The next day, the specialist recognized the urgency and sent her to the hospital. Further testing revealed a twisted colon, a life-threatening condition that causes death in almost all patients who are not treated, and in up to 37% of patients who have surgery. My sister saved her own life by trusting her instincts which led her to insist on immediate medical care.
My mother permanently lost the use of her arm because of a diagnostic error.
A story involving my mother did not have a happy ending. When she was 4 years old, with her arm in a cast from a previous break, she slipped and fell. Complaining of pain, my grandmother took her to the doctor.
Despite my grandmother’s concern, the doctor insisted the cast protected my mother’s arm, keeping it safe from harm. My grandmother stated her daughter was in a lot of pain and something must be wrong. The doctor refused to act, so the old cast remained in place.
Weeks later, when the doctor finally removed the original cast, he realized my mother had indeed broken her elbow on the 2nd fall. Sadly, this left my mother’s arm permanently bent at 90 degrees. When she was 16, surgeons took a bone from her thigh and recreated an elbow of sorts, leaving her with minimal use of her arm and a lifelong disability.
Don’t let doctors tell you it’s “all in your head”.
Yes, mental health issues can cause physical symptoms that mirror illnesses. However, don’t let a doctor ignore you if you suspect that you have a serious, physical condition.
My personal stories of diagnostic errors below illustrate how difficult it can be to get a proper diagnosis and treatment when doctors think your symptoms are due to mental health conditions.
When doctors couldn’t figure out why I was dizzy, they blamed my emotions.
I was in my late 20s when I developed dizziness so severe I was unable to walk without grabbing a wall. I spent 3 agonizing months in bed while doctor after doctor performed tests that did not show any physical issues.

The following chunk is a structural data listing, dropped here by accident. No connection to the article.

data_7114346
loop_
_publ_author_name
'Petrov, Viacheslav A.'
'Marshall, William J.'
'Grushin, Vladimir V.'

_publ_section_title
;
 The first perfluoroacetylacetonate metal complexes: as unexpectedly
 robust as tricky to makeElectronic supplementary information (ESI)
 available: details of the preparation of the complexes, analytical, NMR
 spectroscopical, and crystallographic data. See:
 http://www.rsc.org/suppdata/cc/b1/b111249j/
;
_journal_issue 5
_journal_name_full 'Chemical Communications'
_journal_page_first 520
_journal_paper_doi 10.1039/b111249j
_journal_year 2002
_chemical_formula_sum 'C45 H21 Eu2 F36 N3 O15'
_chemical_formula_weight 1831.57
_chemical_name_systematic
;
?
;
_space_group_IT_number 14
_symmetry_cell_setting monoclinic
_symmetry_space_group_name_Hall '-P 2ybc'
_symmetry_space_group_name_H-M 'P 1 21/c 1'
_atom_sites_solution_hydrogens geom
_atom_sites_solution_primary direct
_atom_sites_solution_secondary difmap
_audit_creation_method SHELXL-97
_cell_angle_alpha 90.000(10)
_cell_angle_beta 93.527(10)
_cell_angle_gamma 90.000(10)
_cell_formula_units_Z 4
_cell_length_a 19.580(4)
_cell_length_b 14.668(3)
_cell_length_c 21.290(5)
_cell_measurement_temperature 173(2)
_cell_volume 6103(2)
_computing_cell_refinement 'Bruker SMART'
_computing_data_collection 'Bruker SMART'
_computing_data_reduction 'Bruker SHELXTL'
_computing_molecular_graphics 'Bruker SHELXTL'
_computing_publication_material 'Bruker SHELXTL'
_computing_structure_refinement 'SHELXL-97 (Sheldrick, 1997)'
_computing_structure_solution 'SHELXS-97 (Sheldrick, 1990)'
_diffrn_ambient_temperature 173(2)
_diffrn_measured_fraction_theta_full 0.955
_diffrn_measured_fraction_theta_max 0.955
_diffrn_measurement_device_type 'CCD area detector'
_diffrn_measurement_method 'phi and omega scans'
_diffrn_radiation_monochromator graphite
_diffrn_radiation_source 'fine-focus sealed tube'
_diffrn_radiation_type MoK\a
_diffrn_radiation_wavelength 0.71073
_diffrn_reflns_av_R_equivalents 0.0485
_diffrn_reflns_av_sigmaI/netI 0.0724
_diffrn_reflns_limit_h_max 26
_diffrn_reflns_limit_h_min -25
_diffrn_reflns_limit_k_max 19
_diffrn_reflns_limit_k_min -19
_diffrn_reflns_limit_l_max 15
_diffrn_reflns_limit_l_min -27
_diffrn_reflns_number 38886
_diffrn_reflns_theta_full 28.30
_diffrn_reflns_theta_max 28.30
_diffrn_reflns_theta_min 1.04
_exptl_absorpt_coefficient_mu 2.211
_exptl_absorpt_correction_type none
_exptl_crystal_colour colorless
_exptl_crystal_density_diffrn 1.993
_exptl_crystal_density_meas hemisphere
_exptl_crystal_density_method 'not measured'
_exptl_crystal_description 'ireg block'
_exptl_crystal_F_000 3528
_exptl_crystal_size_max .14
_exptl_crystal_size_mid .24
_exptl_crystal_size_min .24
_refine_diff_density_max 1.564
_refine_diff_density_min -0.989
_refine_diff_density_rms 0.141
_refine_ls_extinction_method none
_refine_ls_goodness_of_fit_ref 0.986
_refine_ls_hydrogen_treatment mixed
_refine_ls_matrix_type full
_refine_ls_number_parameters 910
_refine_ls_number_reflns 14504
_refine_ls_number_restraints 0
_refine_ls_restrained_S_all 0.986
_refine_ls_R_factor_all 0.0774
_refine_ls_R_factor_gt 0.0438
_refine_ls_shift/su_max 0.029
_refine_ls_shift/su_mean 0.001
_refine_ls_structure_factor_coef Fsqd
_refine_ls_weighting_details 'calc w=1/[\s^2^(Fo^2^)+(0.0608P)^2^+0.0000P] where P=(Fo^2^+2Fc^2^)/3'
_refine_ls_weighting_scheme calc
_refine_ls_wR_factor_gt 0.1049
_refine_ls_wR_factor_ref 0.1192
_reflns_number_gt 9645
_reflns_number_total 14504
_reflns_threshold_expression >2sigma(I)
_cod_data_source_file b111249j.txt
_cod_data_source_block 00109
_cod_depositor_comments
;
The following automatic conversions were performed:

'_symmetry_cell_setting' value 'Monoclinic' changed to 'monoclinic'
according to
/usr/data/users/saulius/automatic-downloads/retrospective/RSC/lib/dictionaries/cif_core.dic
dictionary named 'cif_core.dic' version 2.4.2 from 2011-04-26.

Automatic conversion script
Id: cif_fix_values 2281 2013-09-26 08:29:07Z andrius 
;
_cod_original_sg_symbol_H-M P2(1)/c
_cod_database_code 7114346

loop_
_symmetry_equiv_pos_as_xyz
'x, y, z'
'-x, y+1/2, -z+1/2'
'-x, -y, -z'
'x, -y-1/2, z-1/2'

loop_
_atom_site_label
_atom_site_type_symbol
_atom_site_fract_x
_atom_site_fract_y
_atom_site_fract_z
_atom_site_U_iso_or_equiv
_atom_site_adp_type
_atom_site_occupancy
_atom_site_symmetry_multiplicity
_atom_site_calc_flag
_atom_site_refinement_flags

More than one doctor suggested my dizziness was due to depression. Of course, I felt depressed after 3 months in bed with no end in sight, but I didn’t feel depressed when this started! Finally, I found a doctor who suspected an allergic reaction to our cats. He prescribed anti-allergy medications and I was better in a week!
My mother almost died after several doctors missed a serious condition and suggested it was “in her head”.
My mother has a similar story. When in her 30s, she developed abdominal pain, sometimes severe, which came and went. Doctor after doctor could not diagnose her problem.
Her primary doctor told her that it was “in her head”. As time progressed, her pain became so severe she could not walk. Fortunately, another doctor felt a growth in her abdomen during a physical exam.
She was rushed to the hospital by ambulance. Surgeons removed a “swinging” cyst wrapped around one of her Fallopian tubes. Surgeons found peritonitis, an inflammation of the membrane that lines the inner abdominal wall and covers the organs within the abdomen. If left untreated, it can lead to a severe, potentially life-threatening, infection.